MARTINDALE — My first trip tubing last year taught me a major lesson; leave your glasses at home (or in the car at least). Unfortunately, I assumed that everything would go fine and I wouldn’t topple over at any point in a pretty casual float. Nope, during a random encounter, my tube suddenly flipped and I found myself blinded with no glasses in sight. To make matters worse, we also ended up running out of drinks.
This time, my group learned from our mistakes. We over packed our coolers, doused ourselves in sun tan lotion and I left my glasses in the car (and my Aggie ring at home for good measure). After a short rendezvous in Austin, we all headed south to Don’s Fish Camp in Martindale (about 100 miles from Fort Hood) so that we could float on the San Marcos River.
Our goal was to get there before noon, but maybe the traffic has grown worse since I lived further south, because the trip to San Marcos took much longer than it should have. So if you plan to go, my advice is to go early (before noon will probably cut down on all those travelers).
Once we arrived, getting to the river was pretty smooth sailing. Now, there are three lines and an employee at the entrance is happy to take your money and accommodate you. For instance, I paid the entry fee and rented a tube, while my friend Zane Varney, just paid an entry fee, because he brought his own tube. Two of my friends also bought cooler tubes, which is highly recommended, because temperatures pushed into the 90s and staying hydrated is imperative in the Texas heat.
After gaining access, we all unloaded our vehicles and headed to the buses. It only seemed to take a few minutes until we arrived at a mountain of inner tubes beckoning renters like me as soon as we stepped off the bus. After hearing my friends’ commands to get a tube with a back, I quickly targeted the blue tubes (like the rest of my party).
Being the kind of guy I am, I volunteered for cooler carrying duty when I saw the need. It wasn’t long before we got to the dock and jumped into the river. Yup, good and cold, a great contrast to the 95-degree weather.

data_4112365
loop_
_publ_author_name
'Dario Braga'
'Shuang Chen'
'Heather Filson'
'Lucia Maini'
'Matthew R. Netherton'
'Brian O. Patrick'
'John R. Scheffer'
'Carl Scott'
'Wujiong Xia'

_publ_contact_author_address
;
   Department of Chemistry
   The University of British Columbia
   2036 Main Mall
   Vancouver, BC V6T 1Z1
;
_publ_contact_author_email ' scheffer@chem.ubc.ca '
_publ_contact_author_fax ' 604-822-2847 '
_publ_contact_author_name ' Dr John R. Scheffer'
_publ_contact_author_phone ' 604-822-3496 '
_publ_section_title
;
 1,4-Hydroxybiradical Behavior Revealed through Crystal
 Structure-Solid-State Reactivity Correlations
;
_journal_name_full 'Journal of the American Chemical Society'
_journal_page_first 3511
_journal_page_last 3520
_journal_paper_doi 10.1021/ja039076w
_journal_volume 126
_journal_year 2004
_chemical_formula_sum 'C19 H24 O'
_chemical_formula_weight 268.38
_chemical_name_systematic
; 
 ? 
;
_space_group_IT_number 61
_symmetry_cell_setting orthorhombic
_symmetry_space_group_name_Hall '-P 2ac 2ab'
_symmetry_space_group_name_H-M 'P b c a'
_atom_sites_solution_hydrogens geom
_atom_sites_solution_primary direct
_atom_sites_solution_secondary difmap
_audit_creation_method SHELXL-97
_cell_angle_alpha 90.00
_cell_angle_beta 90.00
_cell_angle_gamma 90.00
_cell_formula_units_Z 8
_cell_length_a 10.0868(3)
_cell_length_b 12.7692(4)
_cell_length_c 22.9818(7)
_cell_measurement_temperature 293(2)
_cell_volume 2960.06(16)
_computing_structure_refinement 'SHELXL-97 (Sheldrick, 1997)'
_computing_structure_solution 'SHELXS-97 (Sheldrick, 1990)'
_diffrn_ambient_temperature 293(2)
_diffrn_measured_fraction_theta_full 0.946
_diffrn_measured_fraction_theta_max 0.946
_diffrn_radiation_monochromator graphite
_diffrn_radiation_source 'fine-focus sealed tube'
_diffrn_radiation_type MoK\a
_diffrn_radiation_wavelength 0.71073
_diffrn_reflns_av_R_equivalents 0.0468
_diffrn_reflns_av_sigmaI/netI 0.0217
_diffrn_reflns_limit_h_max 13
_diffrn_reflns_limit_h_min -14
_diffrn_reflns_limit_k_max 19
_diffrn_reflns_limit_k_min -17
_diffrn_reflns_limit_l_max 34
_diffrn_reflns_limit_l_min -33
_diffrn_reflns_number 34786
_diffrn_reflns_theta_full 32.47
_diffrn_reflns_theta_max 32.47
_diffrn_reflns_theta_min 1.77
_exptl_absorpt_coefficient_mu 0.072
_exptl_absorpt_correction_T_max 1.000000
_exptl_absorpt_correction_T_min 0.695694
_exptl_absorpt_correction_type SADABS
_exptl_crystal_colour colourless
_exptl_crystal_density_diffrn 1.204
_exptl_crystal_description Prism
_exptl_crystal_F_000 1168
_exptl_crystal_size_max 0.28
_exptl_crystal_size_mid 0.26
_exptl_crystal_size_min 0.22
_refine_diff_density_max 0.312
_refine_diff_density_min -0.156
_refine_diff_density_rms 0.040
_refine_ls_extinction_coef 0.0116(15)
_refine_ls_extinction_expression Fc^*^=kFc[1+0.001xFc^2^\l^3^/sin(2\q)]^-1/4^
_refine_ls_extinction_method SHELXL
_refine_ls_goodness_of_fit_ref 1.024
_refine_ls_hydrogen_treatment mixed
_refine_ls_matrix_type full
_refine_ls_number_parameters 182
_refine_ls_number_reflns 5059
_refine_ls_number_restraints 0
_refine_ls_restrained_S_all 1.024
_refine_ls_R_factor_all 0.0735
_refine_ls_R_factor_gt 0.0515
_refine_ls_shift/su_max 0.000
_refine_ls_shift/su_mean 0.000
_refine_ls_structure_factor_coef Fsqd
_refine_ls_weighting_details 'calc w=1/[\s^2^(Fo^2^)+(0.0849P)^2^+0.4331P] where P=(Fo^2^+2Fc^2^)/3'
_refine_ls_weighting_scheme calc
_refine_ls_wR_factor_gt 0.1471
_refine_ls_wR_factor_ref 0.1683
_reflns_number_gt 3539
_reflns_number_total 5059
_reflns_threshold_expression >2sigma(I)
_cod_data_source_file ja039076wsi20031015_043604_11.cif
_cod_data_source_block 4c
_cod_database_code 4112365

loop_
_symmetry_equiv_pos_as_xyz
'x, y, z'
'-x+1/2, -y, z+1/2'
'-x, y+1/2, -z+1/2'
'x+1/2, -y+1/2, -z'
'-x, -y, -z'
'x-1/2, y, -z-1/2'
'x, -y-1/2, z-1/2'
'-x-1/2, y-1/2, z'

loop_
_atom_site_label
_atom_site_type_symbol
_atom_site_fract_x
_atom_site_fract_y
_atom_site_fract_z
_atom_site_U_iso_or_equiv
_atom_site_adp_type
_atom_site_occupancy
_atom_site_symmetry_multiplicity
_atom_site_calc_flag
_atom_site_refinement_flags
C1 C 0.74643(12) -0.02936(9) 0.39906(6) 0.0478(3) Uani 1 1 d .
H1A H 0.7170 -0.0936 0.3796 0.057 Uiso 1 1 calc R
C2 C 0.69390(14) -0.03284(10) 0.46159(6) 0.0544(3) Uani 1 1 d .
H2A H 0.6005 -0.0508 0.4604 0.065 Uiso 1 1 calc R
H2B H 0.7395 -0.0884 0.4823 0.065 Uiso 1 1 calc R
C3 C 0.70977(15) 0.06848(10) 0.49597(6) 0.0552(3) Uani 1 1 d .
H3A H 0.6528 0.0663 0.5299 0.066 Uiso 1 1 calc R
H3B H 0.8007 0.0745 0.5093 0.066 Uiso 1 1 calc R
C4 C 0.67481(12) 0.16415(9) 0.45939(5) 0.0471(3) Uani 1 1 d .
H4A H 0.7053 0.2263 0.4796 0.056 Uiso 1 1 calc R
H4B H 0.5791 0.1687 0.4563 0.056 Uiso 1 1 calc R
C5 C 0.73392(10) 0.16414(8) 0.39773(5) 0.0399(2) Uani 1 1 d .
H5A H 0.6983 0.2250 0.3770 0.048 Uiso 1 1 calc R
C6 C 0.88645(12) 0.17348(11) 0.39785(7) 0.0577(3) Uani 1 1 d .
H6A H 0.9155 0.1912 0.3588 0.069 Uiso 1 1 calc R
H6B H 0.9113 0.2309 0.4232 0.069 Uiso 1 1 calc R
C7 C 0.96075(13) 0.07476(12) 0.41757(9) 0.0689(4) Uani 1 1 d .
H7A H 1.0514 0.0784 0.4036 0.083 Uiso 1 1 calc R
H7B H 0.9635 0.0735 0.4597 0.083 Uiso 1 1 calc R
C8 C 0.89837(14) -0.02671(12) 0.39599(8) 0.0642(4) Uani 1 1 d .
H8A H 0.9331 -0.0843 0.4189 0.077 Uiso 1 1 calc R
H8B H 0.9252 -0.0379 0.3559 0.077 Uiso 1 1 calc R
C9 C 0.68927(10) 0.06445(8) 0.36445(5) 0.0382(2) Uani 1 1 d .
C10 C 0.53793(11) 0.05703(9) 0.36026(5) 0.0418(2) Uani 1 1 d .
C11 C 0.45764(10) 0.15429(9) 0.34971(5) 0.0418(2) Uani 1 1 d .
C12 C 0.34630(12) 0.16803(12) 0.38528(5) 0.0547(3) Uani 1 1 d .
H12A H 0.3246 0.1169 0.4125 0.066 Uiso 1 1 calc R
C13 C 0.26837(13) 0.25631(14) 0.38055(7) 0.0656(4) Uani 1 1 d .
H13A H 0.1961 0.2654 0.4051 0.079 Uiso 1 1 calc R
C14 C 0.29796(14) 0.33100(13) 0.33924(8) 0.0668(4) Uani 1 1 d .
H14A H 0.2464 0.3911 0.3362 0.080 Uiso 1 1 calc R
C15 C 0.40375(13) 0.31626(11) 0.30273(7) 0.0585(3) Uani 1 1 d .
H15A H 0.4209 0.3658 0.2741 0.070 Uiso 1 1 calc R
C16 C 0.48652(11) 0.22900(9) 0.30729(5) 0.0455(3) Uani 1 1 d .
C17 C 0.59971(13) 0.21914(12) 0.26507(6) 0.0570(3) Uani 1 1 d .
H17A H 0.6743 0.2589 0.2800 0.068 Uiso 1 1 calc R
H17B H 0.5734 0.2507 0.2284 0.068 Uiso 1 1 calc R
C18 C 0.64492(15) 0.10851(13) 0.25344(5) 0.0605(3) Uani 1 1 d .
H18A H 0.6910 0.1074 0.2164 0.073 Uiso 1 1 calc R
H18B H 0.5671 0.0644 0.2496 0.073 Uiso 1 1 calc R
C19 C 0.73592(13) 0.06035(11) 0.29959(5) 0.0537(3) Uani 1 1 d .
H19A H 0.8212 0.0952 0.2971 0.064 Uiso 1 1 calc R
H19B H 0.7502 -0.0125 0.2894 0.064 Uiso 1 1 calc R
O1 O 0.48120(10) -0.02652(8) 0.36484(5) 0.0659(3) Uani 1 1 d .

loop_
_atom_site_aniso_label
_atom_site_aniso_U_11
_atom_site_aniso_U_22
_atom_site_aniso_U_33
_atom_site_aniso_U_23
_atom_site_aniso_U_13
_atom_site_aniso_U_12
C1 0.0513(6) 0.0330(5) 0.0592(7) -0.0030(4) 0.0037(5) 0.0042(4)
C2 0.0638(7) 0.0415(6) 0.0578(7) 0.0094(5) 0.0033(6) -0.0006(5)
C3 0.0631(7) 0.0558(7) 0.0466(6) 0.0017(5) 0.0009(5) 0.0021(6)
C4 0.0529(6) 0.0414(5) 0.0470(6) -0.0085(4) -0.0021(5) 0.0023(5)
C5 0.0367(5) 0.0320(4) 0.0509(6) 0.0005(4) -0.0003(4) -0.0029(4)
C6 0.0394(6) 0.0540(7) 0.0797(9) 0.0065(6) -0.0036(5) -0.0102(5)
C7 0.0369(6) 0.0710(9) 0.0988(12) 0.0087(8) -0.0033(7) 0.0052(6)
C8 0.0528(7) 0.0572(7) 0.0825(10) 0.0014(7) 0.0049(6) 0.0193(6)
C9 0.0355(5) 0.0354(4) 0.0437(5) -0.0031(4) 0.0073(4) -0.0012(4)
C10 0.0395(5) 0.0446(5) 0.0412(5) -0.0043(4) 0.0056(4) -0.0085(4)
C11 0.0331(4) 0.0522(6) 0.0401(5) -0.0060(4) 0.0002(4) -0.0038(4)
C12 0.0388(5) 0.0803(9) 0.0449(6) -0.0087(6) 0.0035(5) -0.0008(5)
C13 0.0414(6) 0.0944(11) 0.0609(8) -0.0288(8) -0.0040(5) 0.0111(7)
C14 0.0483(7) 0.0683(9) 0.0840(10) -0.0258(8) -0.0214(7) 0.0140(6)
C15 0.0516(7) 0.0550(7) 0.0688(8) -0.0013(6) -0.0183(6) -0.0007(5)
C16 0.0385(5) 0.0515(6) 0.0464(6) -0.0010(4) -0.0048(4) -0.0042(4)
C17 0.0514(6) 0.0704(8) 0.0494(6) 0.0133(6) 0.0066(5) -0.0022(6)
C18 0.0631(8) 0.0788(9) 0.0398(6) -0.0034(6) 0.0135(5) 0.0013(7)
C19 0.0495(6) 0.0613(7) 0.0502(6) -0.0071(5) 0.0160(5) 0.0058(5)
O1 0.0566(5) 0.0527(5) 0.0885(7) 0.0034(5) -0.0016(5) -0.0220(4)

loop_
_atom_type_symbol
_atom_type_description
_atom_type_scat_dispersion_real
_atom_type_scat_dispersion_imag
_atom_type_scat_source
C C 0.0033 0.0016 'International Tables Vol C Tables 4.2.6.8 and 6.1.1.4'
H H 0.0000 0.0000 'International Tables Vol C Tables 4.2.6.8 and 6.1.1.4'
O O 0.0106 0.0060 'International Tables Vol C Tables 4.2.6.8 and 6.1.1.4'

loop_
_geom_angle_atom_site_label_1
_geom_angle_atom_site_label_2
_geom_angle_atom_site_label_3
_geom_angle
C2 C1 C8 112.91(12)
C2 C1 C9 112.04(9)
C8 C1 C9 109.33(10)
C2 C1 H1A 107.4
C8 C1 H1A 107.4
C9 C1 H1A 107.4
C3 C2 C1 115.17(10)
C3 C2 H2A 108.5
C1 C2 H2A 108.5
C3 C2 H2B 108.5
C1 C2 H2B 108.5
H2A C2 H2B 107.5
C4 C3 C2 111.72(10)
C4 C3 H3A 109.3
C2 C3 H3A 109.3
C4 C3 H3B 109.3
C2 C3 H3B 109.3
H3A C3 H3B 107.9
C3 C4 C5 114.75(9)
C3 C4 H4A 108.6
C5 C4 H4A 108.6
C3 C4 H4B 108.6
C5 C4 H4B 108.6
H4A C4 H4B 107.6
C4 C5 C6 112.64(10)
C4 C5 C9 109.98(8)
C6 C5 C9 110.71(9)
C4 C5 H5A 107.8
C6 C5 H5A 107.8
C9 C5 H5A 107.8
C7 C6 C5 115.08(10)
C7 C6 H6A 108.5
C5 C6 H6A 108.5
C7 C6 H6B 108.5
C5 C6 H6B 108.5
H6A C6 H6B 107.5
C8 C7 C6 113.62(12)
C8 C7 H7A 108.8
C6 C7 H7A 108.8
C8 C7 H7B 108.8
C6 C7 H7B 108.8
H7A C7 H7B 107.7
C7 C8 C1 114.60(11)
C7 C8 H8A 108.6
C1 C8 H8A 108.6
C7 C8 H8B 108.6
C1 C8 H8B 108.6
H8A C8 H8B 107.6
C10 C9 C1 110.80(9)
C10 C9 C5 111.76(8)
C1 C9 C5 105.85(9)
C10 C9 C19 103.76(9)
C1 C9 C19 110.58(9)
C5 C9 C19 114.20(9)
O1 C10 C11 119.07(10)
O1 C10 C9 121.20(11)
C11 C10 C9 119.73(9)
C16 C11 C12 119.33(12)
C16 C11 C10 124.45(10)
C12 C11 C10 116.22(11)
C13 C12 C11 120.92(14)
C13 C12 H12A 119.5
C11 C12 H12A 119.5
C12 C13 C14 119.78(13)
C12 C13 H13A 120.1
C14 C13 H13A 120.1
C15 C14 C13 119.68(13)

As we set off, part of our group got ahead of the other (of course). This tended to happen a few times, because the river really was flowing that day. As soon as some of us caught up, Zane and I found ourselves secluded by at tree swing, so we just chilled out for a while as I practiced my climbing skills on some trees near the shore.
Fortunately, I made sure to tie myself to the most important thing out there, the cooler, so I was sure my friends didn’t lose me. Eventually, they caught up and we stayed together for the most part. Every once in a while, we would lose people, but my friend Dio Schmied kept flopping around like a dolphin (plunging in and out of his tube) to ensure we all stuck together, or at least we knew where everyone was on the river. That really helped because no one felt left behind or became stranded from the group by riding solo.
During the ride, obstacles such as rocks and shorelines created challenges. Raging rapids took out my tube. After flipping over and instantly grabbing my tube, I was fine. Dio witnessed my spill and told me we nearly lost the cooler too, but we didn’t, so no worries there. We also told my friends of the near casualty — eventually.
Along the river, there are plenty of beaches where people camp out, socialize, or just take a break. We only did that once, due mostly to the surging river. My friends and I tried to apply more sunscreen to our burning skin, but it was to no avail. I could already feel and see myself resembling a lobster (no matter what I do I burn after a few hours in the sun).
Despite feeling the burn, riding the river is always fun with friends and it looks like the trip down to Don’s Fish Camp has turned into an annual adventure.